Russia’s President Vladimir Putin has called on his siloviki to take into account economic realities when planning their annual budgets. Kremlin Spokesman Dmitry Peskov said that Putin called a private meeting with Finance Minister Anton Siluanov, Interior Minister Vladimir Kolokoltsev, Defense Minister Sergey Shoygu, National Guard head Viktor Zolotov, the FSB head Alexander Bortnikov, as well as several other officials. Russia’s President, who has significantly improved his personal security by creating a completely new security service—the National Guard—held the meeting after the Finance Ministry proposed to freeze federal spending for the next three years, which amounts to a 20 percent spending cut for the government.
This meeting took place amid one of the biggest ongoing shake-ups in the FSB’s history. As we previously wrote, the 6th Service of the Interior Security Department of the FSB, the agency’s most secretive and opaque department, has been gaining more and more power by destroying its rivals among the security services. Created in 2008, the 6th Service apparently consists of only 35 people, and according to several sources close to it, is operating under the protection and guidance of the above-mentioned General Zolotov, who was Putin’s long-time head of security until he was recently appointed to lead the newly-formed National Guard.
Its most recent victim has been Directorate K—officially known as the “Counterintelligence Department for Securing the Financial-Credit Sector of the Economic Security Service of the FSB”—a department that has its paws on the financial sector in Russia, the most profitable part of Russian economy.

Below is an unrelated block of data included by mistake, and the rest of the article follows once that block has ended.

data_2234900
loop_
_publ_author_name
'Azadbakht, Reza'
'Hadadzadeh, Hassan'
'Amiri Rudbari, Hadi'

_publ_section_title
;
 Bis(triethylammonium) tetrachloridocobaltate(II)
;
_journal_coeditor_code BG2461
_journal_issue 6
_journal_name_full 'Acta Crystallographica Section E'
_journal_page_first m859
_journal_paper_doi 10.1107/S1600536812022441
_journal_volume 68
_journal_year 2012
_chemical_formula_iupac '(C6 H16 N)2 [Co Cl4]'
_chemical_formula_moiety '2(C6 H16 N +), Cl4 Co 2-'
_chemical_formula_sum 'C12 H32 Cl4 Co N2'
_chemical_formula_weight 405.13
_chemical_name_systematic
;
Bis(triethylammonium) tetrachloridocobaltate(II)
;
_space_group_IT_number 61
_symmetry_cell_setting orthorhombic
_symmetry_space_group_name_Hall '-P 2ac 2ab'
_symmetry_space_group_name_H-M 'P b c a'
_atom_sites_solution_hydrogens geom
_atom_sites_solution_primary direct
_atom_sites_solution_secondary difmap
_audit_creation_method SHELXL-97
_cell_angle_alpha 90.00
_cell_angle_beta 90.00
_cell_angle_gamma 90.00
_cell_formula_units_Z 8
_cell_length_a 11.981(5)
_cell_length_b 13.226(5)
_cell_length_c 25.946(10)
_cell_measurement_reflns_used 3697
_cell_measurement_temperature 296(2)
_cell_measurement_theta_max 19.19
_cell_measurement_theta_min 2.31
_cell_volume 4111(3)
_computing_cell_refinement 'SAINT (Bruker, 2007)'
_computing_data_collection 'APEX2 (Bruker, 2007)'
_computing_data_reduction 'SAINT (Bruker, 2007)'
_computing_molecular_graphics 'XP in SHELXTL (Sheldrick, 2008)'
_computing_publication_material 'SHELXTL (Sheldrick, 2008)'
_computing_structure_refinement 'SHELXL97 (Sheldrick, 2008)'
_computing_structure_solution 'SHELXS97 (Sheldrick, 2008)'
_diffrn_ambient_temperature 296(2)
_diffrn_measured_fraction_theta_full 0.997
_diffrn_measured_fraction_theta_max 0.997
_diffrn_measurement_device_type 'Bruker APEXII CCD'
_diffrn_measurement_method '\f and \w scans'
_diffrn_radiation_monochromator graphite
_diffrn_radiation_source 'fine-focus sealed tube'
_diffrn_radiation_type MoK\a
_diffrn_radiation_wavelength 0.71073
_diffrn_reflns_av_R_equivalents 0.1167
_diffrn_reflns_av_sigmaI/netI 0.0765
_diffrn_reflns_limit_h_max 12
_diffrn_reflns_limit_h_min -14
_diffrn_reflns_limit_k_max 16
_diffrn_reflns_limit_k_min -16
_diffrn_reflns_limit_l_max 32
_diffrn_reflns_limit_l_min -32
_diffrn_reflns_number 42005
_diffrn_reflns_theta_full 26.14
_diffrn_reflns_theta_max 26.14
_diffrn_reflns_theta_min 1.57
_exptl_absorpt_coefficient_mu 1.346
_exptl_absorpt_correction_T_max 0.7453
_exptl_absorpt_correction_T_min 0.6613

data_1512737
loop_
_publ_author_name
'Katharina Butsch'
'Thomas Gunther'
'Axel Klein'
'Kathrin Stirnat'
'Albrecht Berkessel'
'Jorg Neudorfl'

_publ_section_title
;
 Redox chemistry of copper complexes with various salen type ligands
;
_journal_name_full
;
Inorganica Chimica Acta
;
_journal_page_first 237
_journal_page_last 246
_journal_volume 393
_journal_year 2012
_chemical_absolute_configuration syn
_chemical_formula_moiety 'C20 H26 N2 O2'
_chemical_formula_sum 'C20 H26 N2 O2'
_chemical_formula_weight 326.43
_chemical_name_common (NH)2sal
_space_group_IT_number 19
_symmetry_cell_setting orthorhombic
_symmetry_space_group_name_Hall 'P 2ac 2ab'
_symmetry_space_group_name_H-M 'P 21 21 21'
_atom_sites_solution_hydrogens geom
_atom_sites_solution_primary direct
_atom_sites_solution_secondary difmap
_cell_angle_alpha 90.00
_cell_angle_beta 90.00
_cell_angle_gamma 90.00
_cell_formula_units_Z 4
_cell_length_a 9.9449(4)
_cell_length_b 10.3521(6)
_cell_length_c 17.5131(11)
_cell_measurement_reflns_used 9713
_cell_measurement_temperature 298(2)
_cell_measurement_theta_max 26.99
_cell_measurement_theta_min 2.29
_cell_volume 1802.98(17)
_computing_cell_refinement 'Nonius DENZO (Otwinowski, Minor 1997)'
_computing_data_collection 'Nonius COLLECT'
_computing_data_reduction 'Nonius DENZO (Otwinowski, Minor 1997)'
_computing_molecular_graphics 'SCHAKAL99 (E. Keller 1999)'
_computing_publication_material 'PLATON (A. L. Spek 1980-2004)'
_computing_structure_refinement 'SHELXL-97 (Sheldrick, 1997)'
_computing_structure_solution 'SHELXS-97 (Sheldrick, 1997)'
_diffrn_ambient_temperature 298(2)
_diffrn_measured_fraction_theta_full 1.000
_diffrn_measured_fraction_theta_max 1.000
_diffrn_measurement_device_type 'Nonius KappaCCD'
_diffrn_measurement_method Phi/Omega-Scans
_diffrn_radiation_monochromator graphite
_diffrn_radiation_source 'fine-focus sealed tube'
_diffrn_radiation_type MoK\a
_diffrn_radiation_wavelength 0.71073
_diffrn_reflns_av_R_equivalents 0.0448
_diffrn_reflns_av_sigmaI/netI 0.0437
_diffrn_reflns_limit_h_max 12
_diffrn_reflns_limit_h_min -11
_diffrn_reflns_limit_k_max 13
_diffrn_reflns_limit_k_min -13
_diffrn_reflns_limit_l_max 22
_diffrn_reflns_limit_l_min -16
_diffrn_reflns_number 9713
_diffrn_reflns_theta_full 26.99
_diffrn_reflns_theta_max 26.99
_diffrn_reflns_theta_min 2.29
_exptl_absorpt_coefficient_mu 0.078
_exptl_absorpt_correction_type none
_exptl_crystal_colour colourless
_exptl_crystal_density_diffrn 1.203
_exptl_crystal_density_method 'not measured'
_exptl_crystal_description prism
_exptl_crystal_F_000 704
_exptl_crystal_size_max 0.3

Since the military and intelligence services have been growing while federal revenues have been shrinking, Putin has told his siloviki to become more self-sufficient—in other words, he has instructed them to shake down businesses to support both themselves and his National Guard project.
Putin’s system is looking more and more like that of his young protégé in Chechnya, Ramzan Kadyrov. The Chechen leader has built himself a personal army of 25,000 well-trained combatants that doesn’t answer to any federal military body. These fighters’ salaries are at least partially financed through a personal slush fund, named after Ramzan’s father, which all Chechens are forced to pay into. Independent journalists have confirmed that public employees are stripped of at least 10 percent of their monthly salaries, private sector employees cough up as much as a third of their pay, and business owners are ordered to give as much as half of their profits to this murky fund. The total annual revenue of Kadyrov’s oprichnina activities was as much as 40 billion rubles—more than two thirds of Chechnya’s official budget for 2015. (None of this money appears on the official books.)
The 6th Service has been busy lately. Apart from the very public arrests of three governors and a mayor, the department has succeeded in getting Mikhail Prokhorov, the seventh richest billionaire on Forbes‘ list, to sell all his businesses in Russia. And beyond the headlines, there are dozens of smaller businessmen who have been crushed and pushed aside by the siloviki—dozens of stories that the media hasn’t yet written.
The oprichnina is being spread all over the country now—and it’s not Kadyrov’s, but properly Vladimir Putin’s own version.